Understanding Concerns About Lewis Carroll | Antiques Roadshow | PBS
The party consisted of Carroll, his friend Reverend Robinson Alice Liddell, age 7, photographed by Charles Dodgson (Lewis Carroll) in Carroll's relationship with Alice Liddell, the inspiration for his most famous character, has long been at the centre of a debate over his intentions. Carroll's perceived paedophilia seems to have little scholarly evidence. the th anniversary of the publication of Alice's Adventures in Wonderland, that Carroll's relationship with at least one of the Liddell girls was not.
Lewis Carroll took this photograph of Alice Liddell when she was 6 years old. Carroll is said to have named his fictional Alice after Liddell.
Lewis Carroll’s Shifting Reputation
Wikimedia Commons During the Victorian era children were considered the embodiment of innocence, and as defenders of Carroll have pointed out, pictures of posed nude and semi-nude children were not out of the ordinary.
Biographer Jenny Woolf, in her book, The Mystery of Lewis Carroll, lays out evidence that Carroll was likely attracted to and romantically pursued teenagers and young women throughout his adult life.
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Woolf suggests that Carroll may have repeatedly used the role of an older, non-threatening, uncle-type figure to circumvent rigid Victorian social rules around romantic relationships that would have strictly forbidden a bachelor spending time alone with a teenage girl or a single woman. Had Carroll done that very thing when he developed his close relationship with the Liddell children?
Woolf says there had been a rumor circulating around the time of the falling out between Carroll and the Liddell parents that Carroll was wooing the children's governess, or perhaps the teenage Ina Liddell. No definitive proof exists that the rumor was true. Or were those relationships benign subterfuge for romantic pursuits?
Lewis Carroll's mysterious (and creepy) infatuation with the real Alice in Wonderland
Were his photographs merely reflecting a Victorian aesthetic, or were they perversely erotic? Alice was popular almost from the moment it was published, inand it has remained in print ever since, influencing such disparate artists as Walt Disney and Salvador Dali. But if Alice has endured unscathed, its author has taken a pummeling. How did we arrive at this curious state of affairs? Charles Dodgson was born in in Daresbury, a village in northwest England, the third child and first son of Charles Dodgson, an Anglican clergyman, and his wife, Frances.
As the household grew to include 11 children, Charles did not lack for company.
According to college rules, senior students had to be ordained as priests and take a vow of celibacy; Dodgson evaded the ordination rule and lived at the college unmarried, until his death inless than two weeks before his 66th birthday. The Liddells would have five more children. Before long, Dodgson struck up a friendship with Harry, then 9. On a July afternoon inhe took the three Liddell sisters on a stretch of the river between Oxford and Godstow and told them the story that would become Alice.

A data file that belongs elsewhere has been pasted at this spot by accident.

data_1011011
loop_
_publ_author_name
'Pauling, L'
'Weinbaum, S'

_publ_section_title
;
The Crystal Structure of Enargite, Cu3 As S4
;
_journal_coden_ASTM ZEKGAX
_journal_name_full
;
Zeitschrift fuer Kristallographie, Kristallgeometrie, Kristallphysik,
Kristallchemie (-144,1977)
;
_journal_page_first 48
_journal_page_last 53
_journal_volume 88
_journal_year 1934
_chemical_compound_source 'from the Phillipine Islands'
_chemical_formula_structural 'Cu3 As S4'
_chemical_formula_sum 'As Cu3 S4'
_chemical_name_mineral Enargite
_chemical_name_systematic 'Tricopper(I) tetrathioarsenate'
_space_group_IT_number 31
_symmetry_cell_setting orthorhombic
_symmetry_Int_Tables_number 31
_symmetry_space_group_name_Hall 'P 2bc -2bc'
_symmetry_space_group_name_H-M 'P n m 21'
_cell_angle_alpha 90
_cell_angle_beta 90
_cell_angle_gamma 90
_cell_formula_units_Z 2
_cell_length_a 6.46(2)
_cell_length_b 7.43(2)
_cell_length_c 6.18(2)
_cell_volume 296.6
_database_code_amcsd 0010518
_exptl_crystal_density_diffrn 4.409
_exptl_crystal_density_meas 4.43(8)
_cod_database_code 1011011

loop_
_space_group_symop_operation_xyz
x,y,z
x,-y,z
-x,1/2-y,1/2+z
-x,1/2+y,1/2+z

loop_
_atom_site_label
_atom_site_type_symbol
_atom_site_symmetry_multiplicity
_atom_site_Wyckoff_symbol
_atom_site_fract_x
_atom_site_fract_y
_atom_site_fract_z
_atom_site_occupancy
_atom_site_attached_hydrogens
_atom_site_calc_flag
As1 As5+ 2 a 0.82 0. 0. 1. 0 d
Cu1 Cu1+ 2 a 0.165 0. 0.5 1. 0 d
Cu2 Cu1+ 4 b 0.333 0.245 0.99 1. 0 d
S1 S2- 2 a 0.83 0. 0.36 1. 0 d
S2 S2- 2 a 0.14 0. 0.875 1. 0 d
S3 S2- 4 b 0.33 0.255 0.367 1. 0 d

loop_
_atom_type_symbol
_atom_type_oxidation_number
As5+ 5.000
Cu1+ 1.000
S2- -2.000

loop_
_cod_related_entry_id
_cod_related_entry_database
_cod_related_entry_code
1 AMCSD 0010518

Alice Liddell, then 10, was delighted that the main character bore her name and asked Dodgson to write down the story.
Was Lewis Carroll's interest in Alice sinister? | World news | The Guardian
At this time, Dodgson was taking photographs. Although the camera was still a relatively new technology, he had been an early enthusiast, starting inand he found no shortage of friends who wanted him to make likenesses of them or their children. Some of his portraits—even those in which the model is clothed—might shock sensibilities, but by Victorian standards they were Victorians saw childhood as a state of grace; even nude photographs of children were considered pictures of innocence itself.
In discussing the possibility of photographing one 8-year-old girl unclothed, Dodgson wrote to her mother: Alice Liddell was only three-years-old when she met Lewis Carroll. Carroll, at the time, fancied himself a photographer, and after winning the Liddell family over as friends, he convinced them to let him take pictures of their little girls.
They were, it seems, perfectly content to have Carroll, who was in his late 20s, photograph their young daughters.
But among the thousands of pictures Carroll took, there are some that would fill any parent with a sense of worry. In one, Alice Liddell was photographed with loose-fitting clothes slipping off of her shoulders.
In others, there were drawings of young girls in the nude, lounging by the sea. The most troubling picture of all, though, was one that Carroll kept hidden in his private collection until years after his death.
Throughout the time he knew Alice Liddell, Lewis Carroll kept a meticulous and detailed diary. Most of it still survives today — but the pages he filled between and when Alice was under 10 years old, have been torn out and destroyed.